Special-ed workers: Cuts could jeopardize students
April 14, 2016
By: Robert Nott
Special-education providers warned lawmakers Wednesday that staffing cuts could mean a loss in critical services for some of the state’s most vulnerable students.
Educators and specialists from across New Mexico voiced concerns to the Legislative Finance Committee about a recent Public Education Department analysis that said about 40 of the state’s 89 school districts, as well as some state-chartered schools, have under- or overreported the number of special-education workers — such as occupational therapists, counselors and language pathologists — who are directly serving their students.
That data analysis, released earlier this year, left school district leaders across the state scrambling to determine how reporting errors might affect their future finances. Some school officials said they feared the state would force them to fire some of their special-education workers before the start of the next school year to make up for overreporting in the past.
Paul Aguilar, deputy secretary of finance and operations for the Public Education Department, said earlier this month that he expected an overall “net zero impact” from the special-education reporting errors. He said Wednesday it is likely that 30 of the state’s 1,800 special-education providers will lose their jobs.
He said student services won’t be affected by the cuts, but special-education workers disputed that Wednesday.
One woman told the Legislative Finance Committee that her hours will be cut from five days a week to a day and a half, which will have an effect on her 42 students, “some of whom are suicidal.”
Another woman said she is being cut from two days a week to one in a rural school district that had not regularly provided special-education services for six years.
A third provider said such cuts could lead to staff members’ student caseloads steeply increasing to as many as 50 from 15 or so previously.
Special-education workers also told lawmakers that they question the way the Public Education Department defines “direct services” to students.
For example, Aguilar told the Legislative Finance Committee that a social worker who is supposed to be working exclusively with special-education students may end up spending 25 percent of his or her work time assisting other students or dealing with work-related issues not directly tied to students’ care — and that isn’t how the special-education system is supposed to work.
But special-education experts who work in the classroom say their services shouldn’t be viewed in such a narrow scope.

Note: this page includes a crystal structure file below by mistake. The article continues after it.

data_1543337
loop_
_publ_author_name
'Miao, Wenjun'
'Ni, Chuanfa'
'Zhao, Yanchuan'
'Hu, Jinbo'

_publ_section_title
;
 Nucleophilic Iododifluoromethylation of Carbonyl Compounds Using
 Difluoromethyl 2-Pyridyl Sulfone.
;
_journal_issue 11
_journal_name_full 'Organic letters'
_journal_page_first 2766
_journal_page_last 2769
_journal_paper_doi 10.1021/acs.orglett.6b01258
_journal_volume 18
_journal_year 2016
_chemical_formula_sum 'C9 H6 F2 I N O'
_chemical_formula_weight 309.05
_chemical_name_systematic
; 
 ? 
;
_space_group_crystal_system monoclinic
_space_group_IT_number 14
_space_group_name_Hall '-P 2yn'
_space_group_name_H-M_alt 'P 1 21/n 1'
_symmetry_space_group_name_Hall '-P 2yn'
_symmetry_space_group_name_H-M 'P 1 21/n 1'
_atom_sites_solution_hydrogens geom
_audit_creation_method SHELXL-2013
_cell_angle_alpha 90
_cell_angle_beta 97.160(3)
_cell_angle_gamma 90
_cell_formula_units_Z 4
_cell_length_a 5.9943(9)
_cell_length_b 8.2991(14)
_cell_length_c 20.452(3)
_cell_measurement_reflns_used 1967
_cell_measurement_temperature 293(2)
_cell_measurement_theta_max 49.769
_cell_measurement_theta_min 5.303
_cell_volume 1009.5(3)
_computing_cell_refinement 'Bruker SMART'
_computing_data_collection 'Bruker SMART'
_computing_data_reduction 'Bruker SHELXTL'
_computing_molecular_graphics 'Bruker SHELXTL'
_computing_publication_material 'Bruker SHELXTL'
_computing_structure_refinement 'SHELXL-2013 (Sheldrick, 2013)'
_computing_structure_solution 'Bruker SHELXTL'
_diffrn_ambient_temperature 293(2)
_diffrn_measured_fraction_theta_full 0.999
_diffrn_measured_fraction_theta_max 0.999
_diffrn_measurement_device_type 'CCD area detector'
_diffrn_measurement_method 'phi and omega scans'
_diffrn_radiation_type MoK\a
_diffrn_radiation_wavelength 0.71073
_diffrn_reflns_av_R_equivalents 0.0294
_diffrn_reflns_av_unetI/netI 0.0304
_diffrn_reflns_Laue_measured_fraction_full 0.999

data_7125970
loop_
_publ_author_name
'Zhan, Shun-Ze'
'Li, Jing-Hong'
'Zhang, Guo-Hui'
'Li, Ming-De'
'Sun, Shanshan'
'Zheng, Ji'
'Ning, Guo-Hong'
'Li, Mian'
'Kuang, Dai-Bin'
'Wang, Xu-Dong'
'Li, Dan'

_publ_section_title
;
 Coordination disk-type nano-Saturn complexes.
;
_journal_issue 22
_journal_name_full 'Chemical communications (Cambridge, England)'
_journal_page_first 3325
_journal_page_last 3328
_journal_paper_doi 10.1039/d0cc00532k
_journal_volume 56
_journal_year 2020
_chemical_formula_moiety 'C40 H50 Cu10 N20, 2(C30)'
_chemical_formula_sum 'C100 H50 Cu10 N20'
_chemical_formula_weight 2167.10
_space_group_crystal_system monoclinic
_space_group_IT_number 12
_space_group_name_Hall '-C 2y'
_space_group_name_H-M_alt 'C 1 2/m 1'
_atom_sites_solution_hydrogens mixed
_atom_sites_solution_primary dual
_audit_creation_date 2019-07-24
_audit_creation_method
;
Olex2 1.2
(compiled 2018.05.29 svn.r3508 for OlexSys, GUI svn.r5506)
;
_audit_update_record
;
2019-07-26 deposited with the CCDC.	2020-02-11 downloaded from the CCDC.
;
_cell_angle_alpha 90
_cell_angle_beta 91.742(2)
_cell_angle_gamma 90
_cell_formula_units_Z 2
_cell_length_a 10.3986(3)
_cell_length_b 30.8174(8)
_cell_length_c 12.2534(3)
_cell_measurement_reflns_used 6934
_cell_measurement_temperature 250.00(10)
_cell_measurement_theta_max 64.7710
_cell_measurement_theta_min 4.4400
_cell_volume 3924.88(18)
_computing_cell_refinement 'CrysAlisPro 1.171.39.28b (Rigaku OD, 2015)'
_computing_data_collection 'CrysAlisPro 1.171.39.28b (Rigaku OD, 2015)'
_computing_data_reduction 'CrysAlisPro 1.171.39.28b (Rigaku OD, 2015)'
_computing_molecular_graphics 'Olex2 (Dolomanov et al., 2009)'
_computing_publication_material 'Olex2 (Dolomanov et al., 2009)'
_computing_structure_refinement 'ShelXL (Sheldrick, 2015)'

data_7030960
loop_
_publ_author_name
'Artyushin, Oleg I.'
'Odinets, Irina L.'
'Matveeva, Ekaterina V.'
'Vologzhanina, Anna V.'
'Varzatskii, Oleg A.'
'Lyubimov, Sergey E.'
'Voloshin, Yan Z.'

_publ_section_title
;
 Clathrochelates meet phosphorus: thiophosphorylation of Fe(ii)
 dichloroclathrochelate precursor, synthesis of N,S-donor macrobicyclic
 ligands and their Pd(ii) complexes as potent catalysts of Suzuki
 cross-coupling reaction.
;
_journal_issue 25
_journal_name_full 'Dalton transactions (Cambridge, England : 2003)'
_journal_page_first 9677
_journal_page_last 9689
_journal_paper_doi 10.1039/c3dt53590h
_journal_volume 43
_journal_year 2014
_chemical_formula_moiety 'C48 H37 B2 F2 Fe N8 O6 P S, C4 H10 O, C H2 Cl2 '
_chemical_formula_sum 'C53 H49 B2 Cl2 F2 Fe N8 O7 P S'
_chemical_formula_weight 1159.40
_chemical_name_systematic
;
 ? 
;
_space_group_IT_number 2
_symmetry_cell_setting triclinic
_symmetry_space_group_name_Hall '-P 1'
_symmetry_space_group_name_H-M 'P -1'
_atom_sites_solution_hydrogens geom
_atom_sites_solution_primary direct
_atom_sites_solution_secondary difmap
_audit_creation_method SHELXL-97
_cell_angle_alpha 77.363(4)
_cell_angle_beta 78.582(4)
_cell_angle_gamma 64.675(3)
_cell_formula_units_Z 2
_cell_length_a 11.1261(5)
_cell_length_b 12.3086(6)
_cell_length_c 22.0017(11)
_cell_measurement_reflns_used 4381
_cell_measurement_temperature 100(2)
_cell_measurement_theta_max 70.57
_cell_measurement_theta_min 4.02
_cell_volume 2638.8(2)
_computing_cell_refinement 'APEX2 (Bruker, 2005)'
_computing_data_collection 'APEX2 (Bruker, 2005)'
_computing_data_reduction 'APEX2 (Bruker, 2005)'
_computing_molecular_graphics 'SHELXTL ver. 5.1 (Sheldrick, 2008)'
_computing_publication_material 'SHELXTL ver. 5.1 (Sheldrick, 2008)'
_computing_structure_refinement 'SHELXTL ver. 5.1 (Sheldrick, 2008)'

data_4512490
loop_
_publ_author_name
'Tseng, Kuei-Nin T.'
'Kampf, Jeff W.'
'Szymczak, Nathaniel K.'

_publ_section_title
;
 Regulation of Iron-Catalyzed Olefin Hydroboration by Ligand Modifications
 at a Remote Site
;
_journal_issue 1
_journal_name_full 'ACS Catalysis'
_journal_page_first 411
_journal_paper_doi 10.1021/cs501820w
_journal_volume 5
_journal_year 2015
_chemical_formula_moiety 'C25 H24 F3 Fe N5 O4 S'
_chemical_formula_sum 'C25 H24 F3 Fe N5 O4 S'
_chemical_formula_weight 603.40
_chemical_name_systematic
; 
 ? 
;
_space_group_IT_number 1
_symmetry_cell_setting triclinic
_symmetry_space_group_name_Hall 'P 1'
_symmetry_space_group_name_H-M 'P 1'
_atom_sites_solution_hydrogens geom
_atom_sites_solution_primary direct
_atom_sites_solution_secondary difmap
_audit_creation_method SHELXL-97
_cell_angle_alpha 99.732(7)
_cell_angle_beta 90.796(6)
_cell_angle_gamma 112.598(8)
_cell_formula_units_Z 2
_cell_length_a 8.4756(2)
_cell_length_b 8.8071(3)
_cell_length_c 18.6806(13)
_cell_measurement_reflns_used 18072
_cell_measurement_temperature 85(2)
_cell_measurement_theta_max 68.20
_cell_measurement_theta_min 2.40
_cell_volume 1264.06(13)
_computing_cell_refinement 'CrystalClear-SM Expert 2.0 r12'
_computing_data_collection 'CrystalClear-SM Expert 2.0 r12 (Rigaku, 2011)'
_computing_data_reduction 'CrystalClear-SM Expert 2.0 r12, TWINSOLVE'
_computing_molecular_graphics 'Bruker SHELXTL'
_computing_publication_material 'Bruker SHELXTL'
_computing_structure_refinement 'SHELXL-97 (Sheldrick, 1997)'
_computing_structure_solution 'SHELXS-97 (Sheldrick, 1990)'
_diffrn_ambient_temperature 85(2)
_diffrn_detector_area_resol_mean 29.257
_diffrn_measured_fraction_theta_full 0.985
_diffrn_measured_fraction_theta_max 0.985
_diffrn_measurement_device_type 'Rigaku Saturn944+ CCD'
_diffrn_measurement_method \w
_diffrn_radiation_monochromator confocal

Carla Wilhite, president of New Mexico Occupational Therapy Association, said her job includes several tasks that benefit a student but don’t involve spending time with the child.
“I have to screen, evaluate, write reports, perhaps prepare assisted technology or adaptive equipment that will help that child benefit in the classroom or help them be able to participate,” she said. “… That is the true definition of ‘direct service.’
“What PED is trying to do is invalidate some of those services,” she added.
Still, Wilhite said, occupational therapists and other providers should not be working outside the realm of special education — by spending their time helping other students, for instance. The state has a right to hold districts accountable for that, she said.
While Aguilar told lawmakers there was nothing unusual about this year’s audit of special-education services, Moriarty-Edgewood Schools Superintendent Tom Sullivan said in a letter Wednesday to the Legislative Finance Committee chairman, Democratic Sen. John Arthur Smith of Deming, that the procedure was unexpected.
“I really take exception with statements by PED that this was merely standard procedure,” Sullivan said in the letter. “Having been either a District Supt. or the Supts Association Director for the last 20+ years, I assure you that neither the process nor the timing has ever been seen before.”
Wilhite also questioned the timing of the audit. In an interview after the committee hearing, she said she found it “peculiar” that the state agency released the special-education audit shortly after the legislative session ended with lawmakers forging a tight budget because of declining oil and gas revenues.
“The state could possibly save millions of dollars if schools have to pay that money back or not fill positions [next year],” she said.
Some members of the Legislative Finance Committee voiced concerns about the situation.
Sen. Howie Morales, D-Silver City, told Aguilar and Public Education Secretary Hanna Skandera that he heard their department had been bullying school districts into compliance with the special-education rules. Skandera denied that claim.
Rep. Jason Harper, R-Albuquerque, told Aguilar and Skandera that he perceived a lack of communication between the department, districts and special-education workers. “The right thing done for perceived wrong reasons sows seeds of distrust,” he said.